Early in this century, environmental groups began sending costumed staffers to Washington press conferences. The Center for Biological Diversity (or maybe it was Greenpeace?) sent a couple of people in polar-bear fur suits to a climate-change presser, and because so little happens at such things, amusing pictures turned up on the wire services. We’ve got time for one more question …. Yes, from the polar bear.
The earliest such incident broadcast on cable news was in June 1997, when Arizona Gov. Fife Symington addressed local and national press regarding the mass UFO sightings over Phoenix three months earlier. Fearing that society was about to break down, Symington had a staffer dressed in a space-alien costume led out in handcuffs by state troopers. (Symington, a childhood friend of Baltimore filmmaker John Waters and the person who saved Bill Clinton from drowning off Hyannis Port, Mass., in 1964, would admit a decade after the Phoenix Lights event that he watched a mile-wide triangular UFO soar over a local mountain preserve.)
These trivialities came to mind on another night of wild weather in our nation’s capital, great sheets of rain coming down again, the National Weather Service warning that the weeklong deluge was causing ancient trees to topple, so sodden is the ground. And on this waterlogged evening, when no-one in particular had assembled for the promised nightly protest in Lafayette Square with its grand old trees straining to stand upright in the liquified soil, it was announced by video clip on Twitter that several people in furry shark costumes were on their way to “make noise” at the even-shrinking anti-Trump protest on the north side of the White House.
When the weather won’t cooperate and the crowds won’t appear and ideas are in short supply, the professional political class will hire some bodies in rental costumes that will be instantly destroyed by the relentless rain. They did get out of the car, at least.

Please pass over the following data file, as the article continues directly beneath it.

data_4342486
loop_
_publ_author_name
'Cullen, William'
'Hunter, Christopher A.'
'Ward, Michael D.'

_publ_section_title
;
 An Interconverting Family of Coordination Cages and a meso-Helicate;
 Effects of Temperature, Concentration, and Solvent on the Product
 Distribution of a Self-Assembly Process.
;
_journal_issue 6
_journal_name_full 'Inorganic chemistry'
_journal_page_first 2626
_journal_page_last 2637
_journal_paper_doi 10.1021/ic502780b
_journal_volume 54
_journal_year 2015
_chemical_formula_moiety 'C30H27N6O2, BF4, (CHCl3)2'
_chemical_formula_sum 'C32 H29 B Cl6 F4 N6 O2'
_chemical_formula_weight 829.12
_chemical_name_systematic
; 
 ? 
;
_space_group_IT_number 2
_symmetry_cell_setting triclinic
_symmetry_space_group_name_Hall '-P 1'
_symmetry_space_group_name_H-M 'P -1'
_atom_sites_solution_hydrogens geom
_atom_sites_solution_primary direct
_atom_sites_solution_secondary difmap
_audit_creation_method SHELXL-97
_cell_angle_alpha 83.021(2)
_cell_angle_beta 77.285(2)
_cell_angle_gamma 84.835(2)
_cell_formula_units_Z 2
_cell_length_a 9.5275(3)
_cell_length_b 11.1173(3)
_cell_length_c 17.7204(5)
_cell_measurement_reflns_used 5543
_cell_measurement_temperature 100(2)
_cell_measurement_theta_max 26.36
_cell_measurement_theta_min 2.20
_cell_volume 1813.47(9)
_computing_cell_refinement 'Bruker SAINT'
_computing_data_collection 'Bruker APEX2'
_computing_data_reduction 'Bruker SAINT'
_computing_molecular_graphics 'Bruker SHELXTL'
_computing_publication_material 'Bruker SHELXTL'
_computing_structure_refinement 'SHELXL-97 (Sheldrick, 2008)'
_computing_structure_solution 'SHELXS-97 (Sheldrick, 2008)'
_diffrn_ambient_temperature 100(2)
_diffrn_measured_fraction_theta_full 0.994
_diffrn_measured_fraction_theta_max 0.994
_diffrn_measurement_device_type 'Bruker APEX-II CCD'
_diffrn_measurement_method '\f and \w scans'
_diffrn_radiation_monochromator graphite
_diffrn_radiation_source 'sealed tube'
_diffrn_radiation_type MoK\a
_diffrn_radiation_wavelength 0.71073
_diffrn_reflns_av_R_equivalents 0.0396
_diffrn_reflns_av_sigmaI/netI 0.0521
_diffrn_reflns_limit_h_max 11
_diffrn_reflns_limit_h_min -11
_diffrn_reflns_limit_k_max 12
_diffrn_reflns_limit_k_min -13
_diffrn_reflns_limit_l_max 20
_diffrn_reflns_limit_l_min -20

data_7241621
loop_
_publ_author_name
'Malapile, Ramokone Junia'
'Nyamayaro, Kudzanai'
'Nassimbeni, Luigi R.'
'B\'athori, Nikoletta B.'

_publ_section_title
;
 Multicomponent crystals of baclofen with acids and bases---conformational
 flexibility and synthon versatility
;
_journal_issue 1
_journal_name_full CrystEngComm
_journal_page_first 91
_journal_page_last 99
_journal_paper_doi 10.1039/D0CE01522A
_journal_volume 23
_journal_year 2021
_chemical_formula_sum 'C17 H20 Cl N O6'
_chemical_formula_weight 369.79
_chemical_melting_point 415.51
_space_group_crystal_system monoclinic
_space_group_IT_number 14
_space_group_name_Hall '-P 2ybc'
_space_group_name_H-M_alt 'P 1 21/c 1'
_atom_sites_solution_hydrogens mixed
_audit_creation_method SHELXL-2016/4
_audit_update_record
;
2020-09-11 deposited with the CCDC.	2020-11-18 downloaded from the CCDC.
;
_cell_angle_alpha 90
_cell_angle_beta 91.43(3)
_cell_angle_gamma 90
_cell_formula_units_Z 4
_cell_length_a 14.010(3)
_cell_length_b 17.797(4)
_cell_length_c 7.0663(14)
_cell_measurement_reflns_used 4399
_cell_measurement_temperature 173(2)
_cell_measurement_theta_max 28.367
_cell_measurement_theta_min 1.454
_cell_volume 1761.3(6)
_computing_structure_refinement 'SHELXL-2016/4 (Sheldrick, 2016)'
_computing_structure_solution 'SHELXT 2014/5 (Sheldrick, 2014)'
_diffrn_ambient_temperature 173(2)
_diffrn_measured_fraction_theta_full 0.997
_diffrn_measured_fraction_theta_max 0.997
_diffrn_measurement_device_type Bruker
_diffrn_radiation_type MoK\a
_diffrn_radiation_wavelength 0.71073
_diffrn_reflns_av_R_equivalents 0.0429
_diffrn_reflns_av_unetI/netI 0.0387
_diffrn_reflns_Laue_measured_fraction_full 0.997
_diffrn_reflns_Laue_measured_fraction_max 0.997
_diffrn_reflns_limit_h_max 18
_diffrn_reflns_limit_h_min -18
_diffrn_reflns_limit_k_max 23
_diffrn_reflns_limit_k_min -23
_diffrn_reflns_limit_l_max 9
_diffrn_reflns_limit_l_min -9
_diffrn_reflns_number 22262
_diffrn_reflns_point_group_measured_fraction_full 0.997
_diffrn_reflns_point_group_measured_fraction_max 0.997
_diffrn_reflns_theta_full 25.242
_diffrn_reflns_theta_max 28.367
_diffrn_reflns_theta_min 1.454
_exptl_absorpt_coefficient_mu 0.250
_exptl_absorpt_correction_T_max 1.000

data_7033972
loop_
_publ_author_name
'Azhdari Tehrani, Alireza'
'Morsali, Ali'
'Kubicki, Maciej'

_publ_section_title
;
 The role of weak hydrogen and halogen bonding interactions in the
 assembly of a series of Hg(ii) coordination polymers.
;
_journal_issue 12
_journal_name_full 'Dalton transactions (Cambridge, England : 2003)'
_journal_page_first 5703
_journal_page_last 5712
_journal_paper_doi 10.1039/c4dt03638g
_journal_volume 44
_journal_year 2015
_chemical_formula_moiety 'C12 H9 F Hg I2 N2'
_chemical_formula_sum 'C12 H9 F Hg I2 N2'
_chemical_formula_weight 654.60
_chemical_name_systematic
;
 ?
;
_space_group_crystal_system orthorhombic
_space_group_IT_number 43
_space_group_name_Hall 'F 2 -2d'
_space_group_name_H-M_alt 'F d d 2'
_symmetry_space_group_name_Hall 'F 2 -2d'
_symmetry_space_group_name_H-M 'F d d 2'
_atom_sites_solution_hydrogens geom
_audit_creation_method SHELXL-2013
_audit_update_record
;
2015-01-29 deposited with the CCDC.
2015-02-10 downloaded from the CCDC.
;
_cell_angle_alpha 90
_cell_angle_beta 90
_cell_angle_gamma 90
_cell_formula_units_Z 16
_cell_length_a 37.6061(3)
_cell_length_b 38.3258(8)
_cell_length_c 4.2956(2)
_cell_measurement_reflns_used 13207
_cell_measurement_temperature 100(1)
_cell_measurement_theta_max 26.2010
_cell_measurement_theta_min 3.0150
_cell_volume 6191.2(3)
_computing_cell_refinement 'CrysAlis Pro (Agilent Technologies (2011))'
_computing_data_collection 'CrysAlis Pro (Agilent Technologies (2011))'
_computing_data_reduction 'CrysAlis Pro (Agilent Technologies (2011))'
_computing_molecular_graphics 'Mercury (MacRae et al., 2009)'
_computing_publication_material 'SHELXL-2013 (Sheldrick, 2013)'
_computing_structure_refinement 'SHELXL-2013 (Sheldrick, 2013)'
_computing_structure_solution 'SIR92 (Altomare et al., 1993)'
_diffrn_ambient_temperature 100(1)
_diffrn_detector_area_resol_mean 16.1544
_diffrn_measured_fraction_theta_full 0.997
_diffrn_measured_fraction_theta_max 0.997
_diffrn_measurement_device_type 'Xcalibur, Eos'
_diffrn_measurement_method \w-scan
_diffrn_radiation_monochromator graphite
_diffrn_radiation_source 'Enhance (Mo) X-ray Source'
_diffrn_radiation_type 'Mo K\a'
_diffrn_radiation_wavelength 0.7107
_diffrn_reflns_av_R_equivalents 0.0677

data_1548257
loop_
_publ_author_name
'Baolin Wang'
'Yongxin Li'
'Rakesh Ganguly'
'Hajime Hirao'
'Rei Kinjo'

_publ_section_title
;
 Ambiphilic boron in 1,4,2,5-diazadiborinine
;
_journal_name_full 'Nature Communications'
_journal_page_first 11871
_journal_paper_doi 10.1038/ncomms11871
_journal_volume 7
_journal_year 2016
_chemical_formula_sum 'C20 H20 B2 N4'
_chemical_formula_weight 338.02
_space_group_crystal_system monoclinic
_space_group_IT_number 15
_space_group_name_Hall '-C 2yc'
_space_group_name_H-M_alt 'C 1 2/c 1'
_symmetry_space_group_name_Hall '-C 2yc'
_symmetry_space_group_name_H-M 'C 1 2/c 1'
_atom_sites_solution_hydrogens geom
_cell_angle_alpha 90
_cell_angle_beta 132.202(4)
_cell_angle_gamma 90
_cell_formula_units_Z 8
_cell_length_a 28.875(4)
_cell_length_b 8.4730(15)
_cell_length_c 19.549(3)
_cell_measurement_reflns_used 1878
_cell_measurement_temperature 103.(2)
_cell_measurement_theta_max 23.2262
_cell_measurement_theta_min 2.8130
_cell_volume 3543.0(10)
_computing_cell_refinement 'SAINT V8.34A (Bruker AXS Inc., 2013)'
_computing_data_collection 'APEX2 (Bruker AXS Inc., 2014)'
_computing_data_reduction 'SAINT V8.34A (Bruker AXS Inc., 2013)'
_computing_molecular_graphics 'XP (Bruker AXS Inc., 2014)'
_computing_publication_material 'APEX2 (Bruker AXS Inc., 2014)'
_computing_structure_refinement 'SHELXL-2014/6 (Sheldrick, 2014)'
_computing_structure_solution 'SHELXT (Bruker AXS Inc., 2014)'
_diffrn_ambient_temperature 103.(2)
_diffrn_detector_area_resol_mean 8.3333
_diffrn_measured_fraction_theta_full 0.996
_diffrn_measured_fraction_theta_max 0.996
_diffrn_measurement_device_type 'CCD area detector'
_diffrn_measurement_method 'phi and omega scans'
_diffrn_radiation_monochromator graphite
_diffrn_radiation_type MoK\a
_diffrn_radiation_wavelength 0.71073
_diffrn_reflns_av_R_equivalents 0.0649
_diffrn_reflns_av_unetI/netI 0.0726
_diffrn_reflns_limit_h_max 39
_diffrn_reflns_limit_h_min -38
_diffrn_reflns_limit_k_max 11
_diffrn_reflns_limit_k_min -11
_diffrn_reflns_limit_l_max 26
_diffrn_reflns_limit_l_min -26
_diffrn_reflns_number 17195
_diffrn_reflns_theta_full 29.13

It was another busy day in the Twitter-Trump world of rotting garbage: Cohen phone recordings, the Russian NRA/sex spy, Trump canceling his next handler’s meeting with Putin after Putin canceled it on Trump, a White House correspondent banned from some pointless Rose Garden photo op for daring to shout the usual questions from the press pool, and of course the Freedom Caucus stunt move to impeach Trump’s own deputy attorney general appointee, Republican Rod Rosenstein. Not because Rosenstein was brought in by the Trump administration to replace the politically-removed deputy AG Sally Yates, not because Rosenstein authored the nonsense memo giving Trump false cover to fire James Comey, but because Rosenstein … has uncontroversially followed Justice Department policy and U.S. law in allowing the Republican former FBI director Robert Mueller to do his assigned job in investigating the Russian intelligence operation that put Trump in the White House. It’s almost like Rep. Jim Jordan would rather be known for something beyond smirking and snickering while his wrestling students were forcibly masturbated by the team’s doctor.
Mass protests may spring up yet. But of that day and hour no one knows, not even the angels of heaven.
With the failure of the Lafayette Park nightly protests to build into something larger, something historically important, I had another couple of nights to kill before the flight out of this strange town. It would’ve been nice to spend these hours at bars, with old friends and comrades. Instead I was compelled (by the nice people who run this publication) to find things to cover.